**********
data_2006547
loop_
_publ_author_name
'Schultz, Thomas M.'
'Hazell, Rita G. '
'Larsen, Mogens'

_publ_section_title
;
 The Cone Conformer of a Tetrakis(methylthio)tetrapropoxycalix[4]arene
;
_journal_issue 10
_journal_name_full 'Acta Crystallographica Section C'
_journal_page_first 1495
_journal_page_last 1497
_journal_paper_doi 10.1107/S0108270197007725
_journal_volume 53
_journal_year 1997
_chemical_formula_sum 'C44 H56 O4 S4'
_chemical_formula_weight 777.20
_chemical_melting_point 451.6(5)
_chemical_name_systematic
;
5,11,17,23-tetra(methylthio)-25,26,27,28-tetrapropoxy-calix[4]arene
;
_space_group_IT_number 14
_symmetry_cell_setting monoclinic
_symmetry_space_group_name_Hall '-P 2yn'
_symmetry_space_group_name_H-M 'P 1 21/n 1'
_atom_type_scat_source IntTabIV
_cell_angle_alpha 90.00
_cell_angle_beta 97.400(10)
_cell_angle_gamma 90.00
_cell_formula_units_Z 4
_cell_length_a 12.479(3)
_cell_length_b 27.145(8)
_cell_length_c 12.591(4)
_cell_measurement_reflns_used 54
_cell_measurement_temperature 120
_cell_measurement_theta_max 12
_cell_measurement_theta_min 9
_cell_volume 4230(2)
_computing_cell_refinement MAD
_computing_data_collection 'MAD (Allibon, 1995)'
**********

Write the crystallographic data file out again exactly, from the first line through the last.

data_2006547
loop_
_publ_author_name
'Schultz, Thomas M.'
'Hazell, Rita G. '
'Larsen, Mogens'

_publ_section_title
;
 The Cone Conformer of a Tetrakis(methylthio)tetrapropoxycalix[4]arene
;
_journal_issue 10
_journal_name_full 'Acta Crystallographica Section C'
_journal_page_first 1495
_journal_page_last 1497
_journal_paper_doi 10.1107/S0108270197007725
_journal_volume 53
_journal_year 1997
_chemical_formula_sum 'C44 H56 O4 S4'
_chemical_formula_weight 777.20
_chemical_melting_point 451.6(5)
_chemical_name_systematic
;
5,11,17,23-tetra(methylthio)-25,26,27,28-tetrapropoxy-calix[4]arene
;
_space_group_IT_number 14
_symmetry_cell_setting monoclinic
_symmetry_space_group_name_Hall '-P 2yn'
_symmetry_space_group_name_H-M 'P 1 21/n 1'
_atom_type_scat_source IntTabIV
_cell_angle_alpha 90.00
_cell_angle_beta 97.400(10)
_cell_angle_gamma 90.00
_cell_formula_units_Z 4
_cell_length_a 12.479(3)
_cell_length_b 27.145(8)
_cell_length_c 12.591(4)
_cell_measurement_reflns_used 54
_cell_measurement_temperature 120
_cell_measurement_theta_max 12
_cell_measurement_theta_min 9
_cell_volume 4230(2)
_computing_cell_refinement MAD
_computing_data_collection 'MAD (Allibon, 1995)'